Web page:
• While some book-tax differences could be attributable to “aggressive positions for either book or tax purposes” (more from JCT here), it bears repeating: many book-tax gaps are the result of either timing differences or popular provisions of the code

  • An influential series oft cited by book tax proponents is the Institute on Taxation and Economic Policy’s (ITEP) series on corporations that reported paying no federal corporate income taxes in a given year. Much like the Biden and Warren critiques, the series paints with a broad brush and characterizes all book-tax differences that are a result of tax policy -- including NOLs, accelerated depreciation, and tax credits -- are “loopholes.”

What Are the Major Proposals to Tax Book Income?

  • The two major proposals to tax book income come from President Biden and Sen. Warren; here are the details of those plans:

What Are Some Potential Consequences of a Book Minimum Tax?

Economic Consequences
  • A Tax Foundation estimate of an earlier version of Sen. Warren’s book minimum tax found the tax would:

    • Reduce GDP 1.9%

    • Reduce the nation’s capital stock 3.3%

    • Reduce wages 1.5%

    • Reduce the number of full-time equivalent (FTE) jobs by 454,000

    • Note: Tax Foundation modeling does not account for the new version of Warren’s book minimum tax proposal, which includes a partial credit for regular tax liability

  • A book minimum tax could undermine investment in the U.S., if the book minimum undercuts provisions that allow companies to run a net loss (which can arise from making investments) and to fully expense the costs of capital investment (such as full and immediate expensing for machinery and equipment under TCJA)

Global Consequences
  • A book minimum tax would make the U.S. an outlier among its economic peers

    • China, Japan, Germany, the United Kingdom, France, Canada, Russia, Brazil, Australia, Spain, and Mexico are among the high-GDP countries that do not have a corporate alternative minimum tax (AMT); India, Italy, and Korea are among the high-GDP countries that do have a corporate AMT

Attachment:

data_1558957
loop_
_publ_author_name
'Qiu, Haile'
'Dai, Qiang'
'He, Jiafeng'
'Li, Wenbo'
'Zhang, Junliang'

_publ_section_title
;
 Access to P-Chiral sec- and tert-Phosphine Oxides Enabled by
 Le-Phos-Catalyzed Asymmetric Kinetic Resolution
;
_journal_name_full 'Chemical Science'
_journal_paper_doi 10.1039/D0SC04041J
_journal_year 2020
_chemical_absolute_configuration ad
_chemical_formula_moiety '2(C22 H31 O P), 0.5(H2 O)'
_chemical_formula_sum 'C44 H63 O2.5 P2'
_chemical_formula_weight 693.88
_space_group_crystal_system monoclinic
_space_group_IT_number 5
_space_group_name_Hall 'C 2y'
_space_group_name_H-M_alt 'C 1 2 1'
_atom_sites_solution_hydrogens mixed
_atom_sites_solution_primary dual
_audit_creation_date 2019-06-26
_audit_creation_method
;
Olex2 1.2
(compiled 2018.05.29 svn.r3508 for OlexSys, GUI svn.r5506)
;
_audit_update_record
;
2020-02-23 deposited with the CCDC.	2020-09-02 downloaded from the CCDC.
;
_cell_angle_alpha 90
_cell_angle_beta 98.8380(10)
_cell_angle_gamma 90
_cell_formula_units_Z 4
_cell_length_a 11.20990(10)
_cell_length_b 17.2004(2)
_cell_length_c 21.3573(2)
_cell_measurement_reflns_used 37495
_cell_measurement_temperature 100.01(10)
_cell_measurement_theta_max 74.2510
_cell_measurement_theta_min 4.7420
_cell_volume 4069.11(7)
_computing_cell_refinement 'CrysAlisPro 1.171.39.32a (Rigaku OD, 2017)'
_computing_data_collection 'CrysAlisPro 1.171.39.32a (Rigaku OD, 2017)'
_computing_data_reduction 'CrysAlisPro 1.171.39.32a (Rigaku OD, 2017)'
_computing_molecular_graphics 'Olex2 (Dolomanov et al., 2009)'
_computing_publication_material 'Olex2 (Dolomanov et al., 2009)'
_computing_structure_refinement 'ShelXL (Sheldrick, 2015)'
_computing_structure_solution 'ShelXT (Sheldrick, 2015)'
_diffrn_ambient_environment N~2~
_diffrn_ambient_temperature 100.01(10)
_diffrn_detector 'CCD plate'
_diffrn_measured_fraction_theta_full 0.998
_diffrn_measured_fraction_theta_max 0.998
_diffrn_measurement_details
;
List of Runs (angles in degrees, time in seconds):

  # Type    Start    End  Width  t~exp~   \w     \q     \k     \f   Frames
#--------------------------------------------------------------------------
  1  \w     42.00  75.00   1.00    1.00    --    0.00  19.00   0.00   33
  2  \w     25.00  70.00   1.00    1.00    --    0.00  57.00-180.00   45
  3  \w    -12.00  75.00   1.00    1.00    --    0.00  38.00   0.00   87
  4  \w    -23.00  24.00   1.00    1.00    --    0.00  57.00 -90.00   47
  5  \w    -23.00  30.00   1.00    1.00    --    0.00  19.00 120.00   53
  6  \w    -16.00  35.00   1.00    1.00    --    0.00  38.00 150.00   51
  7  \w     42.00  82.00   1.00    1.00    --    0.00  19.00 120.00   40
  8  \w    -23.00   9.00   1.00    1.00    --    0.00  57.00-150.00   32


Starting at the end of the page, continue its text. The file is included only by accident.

• Combined with the proposed changes to the international tax regime, the Biden or Warren book minimum taxes could make the U.S. a less competitive place for multinational companies to headquarter and/or make investments

Political Consequences
  • Experts have warned that conforming taxable income to the book income standards effectively set by FASB could politicize a non-profit, privately-run organization (see the following analysis from AEI’s Kyle Pomerleau)

    • Alternatively, as JCT has written: “proposals which rely on the Congress to set out new accounting standards to be used for both financial accounting and tax purposes would contradict decades of practice in the accounting and auditing fields”

Unintended Consequences
  • JCT has pointed out that companies that are using “aggressive positions” for either book or tax purposes could continue to do so, if there is no “healthy tension” to report high book income and low taxable income

    • This could apply to companies that are not publicly traded

    • This could apply to companies that are not “motivated to maximize profits in particularly profitable years,” because they and/or their investors value steady earnings more

Where Can I Find Additional Resources?